Skip Navigation
on:

NCPR is supported by:

News stories tagged with "forest"

Beaver meadows are slow to reforest because they lack a soil fungus needed by black spruce. Photo: <a href="http://www.flickr.com/photos/38983646@N06/3975369109">Putneypics</a>, Creative Commons, some rights reserved
Beaver meadows are slow to reforest because they lack a soil fungus needed by black spruce. Photo: Putneypics, Creative Commons, some rights reserved

Natural Selections: Fungus and forest

Tall trees may be the kings of the forest, but there is another kingdom of forest life that passes unnoticed. Dr. Curt Stager and Martha Foley talk about the arboreal network of fungus.  Go to full article
Protect the Adirondacks argues that too much clearcutting is already going on without enough monitoring by state officials. This image, posted by Protect on the group's website, was taken from the Bing mapping system.
Protect the Adirondacks argues that too much clearcutting is already going on without enough monitoring by state officials. This image, posted by Protect on the group's website, was taken from the Bing mapping system.

APA backs off controversial clear-cut logging rule

The Adirondack Park Agency is delaying action on a controversial plan to revise clearcut logging rules in the park.

The change would have affected about 700,000 acres of private timberland owned by large companies and property owners.

The logging industry strongly supported the measure, as did many academic foresters, but a coalition of green groups rallied to oppose it.  Go to full article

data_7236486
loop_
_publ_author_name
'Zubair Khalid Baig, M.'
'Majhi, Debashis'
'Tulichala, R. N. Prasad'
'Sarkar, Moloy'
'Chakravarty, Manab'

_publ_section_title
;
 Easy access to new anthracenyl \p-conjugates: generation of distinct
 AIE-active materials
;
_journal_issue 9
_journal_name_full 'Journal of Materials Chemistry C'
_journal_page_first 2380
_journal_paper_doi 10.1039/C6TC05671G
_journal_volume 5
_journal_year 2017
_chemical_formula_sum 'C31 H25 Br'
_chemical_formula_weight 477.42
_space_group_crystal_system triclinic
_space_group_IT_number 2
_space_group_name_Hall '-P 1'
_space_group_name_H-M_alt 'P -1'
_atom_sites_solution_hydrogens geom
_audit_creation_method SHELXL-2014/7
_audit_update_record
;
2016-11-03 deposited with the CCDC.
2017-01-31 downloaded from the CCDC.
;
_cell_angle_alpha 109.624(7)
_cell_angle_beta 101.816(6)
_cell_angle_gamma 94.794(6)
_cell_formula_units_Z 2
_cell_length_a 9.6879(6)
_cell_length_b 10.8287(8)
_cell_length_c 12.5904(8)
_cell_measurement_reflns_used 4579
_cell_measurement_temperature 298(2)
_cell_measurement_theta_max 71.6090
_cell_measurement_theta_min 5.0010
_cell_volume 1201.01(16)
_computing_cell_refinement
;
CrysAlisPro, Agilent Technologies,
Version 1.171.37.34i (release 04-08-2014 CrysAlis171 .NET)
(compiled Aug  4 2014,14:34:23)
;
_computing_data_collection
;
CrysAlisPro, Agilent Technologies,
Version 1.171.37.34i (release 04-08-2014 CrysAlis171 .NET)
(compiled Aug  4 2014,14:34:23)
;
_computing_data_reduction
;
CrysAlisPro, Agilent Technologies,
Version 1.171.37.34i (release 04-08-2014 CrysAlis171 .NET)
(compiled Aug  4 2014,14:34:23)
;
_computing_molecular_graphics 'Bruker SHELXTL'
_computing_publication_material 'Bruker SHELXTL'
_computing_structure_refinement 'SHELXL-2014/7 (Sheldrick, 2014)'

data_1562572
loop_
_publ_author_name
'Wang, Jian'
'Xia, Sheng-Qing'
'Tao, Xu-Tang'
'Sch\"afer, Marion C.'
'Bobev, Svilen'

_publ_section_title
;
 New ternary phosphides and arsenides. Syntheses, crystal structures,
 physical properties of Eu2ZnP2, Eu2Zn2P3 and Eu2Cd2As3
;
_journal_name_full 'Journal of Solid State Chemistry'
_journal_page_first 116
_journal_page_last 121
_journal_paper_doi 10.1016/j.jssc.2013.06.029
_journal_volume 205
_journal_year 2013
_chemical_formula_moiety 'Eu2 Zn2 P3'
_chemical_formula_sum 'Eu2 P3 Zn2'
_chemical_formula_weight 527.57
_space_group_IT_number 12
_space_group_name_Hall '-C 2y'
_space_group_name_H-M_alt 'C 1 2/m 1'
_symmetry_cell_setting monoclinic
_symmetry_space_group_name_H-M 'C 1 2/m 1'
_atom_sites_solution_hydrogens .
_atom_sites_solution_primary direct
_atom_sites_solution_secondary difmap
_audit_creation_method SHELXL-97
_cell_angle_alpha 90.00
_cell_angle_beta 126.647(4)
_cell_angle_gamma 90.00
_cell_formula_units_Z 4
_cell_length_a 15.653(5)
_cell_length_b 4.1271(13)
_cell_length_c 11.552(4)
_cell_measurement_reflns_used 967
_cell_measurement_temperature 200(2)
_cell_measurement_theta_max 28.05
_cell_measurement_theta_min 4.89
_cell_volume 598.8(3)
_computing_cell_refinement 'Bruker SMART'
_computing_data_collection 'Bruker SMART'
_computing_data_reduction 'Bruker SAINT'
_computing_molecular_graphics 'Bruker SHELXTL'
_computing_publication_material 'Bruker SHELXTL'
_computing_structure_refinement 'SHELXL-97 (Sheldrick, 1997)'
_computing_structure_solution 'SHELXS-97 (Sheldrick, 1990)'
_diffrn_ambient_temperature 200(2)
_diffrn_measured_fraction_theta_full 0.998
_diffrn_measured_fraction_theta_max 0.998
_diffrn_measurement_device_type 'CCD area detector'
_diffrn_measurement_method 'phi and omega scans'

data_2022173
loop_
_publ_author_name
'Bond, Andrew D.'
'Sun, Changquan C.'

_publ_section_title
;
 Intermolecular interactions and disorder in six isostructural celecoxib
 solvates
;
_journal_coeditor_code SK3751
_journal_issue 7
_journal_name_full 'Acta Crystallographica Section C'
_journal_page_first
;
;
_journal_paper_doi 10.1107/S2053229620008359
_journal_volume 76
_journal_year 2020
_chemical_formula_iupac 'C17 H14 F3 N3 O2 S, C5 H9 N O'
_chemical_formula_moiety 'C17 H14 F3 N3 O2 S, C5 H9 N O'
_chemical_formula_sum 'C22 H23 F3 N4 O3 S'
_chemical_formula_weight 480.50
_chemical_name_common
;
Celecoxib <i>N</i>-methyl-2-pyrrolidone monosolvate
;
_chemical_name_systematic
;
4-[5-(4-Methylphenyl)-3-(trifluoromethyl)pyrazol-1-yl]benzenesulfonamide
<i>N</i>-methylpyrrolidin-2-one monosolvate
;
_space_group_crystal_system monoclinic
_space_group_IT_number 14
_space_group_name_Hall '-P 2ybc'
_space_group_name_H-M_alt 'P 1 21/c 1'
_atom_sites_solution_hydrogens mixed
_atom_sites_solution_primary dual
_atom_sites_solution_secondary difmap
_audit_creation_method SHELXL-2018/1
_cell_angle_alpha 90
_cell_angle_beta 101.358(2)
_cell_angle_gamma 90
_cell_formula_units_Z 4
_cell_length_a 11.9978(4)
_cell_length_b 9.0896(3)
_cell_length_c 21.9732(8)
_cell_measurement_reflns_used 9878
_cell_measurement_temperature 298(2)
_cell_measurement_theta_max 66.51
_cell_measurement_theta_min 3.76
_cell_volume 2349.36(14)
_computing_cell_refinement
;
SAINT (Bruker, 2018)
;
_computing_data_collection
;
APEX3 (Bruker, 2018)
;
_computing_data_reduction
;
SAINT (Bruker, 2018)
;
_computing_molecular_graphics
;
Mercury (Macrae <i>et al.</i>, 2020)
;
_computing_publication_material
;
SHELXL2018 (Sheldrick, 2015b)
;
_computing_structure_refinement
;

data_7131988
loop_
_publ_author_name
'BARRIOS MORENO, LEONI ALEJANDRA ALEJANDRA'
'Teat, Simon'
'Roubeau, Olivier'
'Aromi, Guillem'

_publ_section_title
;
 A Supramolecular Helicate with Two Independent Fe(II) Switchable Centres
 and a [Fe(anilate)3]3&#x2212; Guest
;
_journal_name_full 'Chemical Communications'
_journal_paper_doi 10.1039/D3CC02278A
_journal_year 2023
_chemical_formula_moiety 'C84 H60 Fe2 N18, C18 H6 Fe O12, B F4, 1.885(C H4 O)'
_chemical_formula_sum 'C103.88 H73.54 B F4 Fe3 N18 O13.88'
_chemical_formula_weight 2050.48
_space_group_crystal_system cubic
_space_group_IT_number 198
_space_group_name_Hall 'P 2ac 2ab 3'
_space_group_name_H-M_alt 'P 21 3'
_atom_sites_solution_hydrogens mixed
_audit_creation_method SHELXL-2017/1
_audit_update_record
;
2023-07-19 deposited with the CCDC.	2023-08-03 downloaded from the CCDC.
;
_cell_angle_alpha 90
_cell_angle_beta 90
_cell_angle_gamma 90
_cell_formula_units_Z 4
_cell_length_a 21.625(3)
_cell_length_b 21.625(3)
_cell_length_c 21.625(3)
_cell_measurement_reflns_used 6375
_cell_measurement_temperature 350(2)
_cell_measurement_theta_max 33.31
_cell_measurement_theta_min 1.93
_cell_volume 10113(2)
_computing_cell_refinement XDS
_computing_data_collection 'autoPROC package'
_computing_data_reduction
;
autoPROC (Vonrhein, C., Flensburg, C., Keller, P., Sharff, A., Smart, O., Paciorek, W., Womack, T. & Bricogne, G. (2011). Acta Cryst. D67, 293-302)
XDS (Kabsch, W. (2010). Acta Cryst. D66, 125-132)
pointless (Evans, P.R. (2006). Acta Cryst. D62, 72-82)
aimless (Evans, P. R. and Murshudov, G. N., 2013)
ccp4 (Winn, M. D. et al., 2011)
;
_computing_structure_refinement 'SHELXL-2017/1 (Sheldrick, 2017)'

Adirondack Attic: the Whiteface Mountain fire tower

We continue our series, the Adirondack Attic, with Andy Flynn. You may know Andy from his series of "Adirondack Attic" books on local history. He uses the objects people make, use and leave behind to tell stories about the life and times of the region. NCPR is collaborating with Andy and his sources at the Adirondack Museum and other historical associations and museums in the region to bring these stories to air. Today, Andy visits the Adirondack Museum to climb the Whiteface Mountain fire tower.  Go to full article
Butanol produced from wood is an alternative to corn-based ethanol. Photo: SUNY-ESF
Butanol produced from wood is an alternative to corn-based ethanol. Photo: SUNY-ESF

Wood-based biofuel coming to a car near you

As summer driving season gets underway, researchers at SUNY's College of Environmental Science and Forestry continue work on a greener alternative to power your car. Emma Jacobs took a bio-fueled test drive for the Innovation Trail.  Go to full article

Farm Bureau faces off with DEC over outdoor wood furnaces

New York's largest farm lobby group is pushing back, hard, against proposals to tighten regulation of outdoor wood-burning boilers.

The Department of Environmental Conservation wants new boilers to burn more cleanly, and wants old boilers modified to reduce pollution. The agency cites nuisance complaints about low-lying smoke from the burners, and concerns about air quality and public health.

Dean Norton, president of the New York State Farm Bureau, says the Department of Environmental Conservation's proposed restrictions will affect thousands of farmers and homeowners. He says the costs of compliance could reach into the thousands of dollars, at a time when framers are already struggling.

The first of several public hearings on the proposals is tomorrow evening in Watertown. Martha Foley has more.  Go to full article
The far side of Lake George is barely visible in fire haze. Photo: The Andersons, Lake George NY.
The far side of Lake George is barely visible in fire haze. Photo: The Andersons, Lake George NY.

Smoke drifting south from Canadian forest fires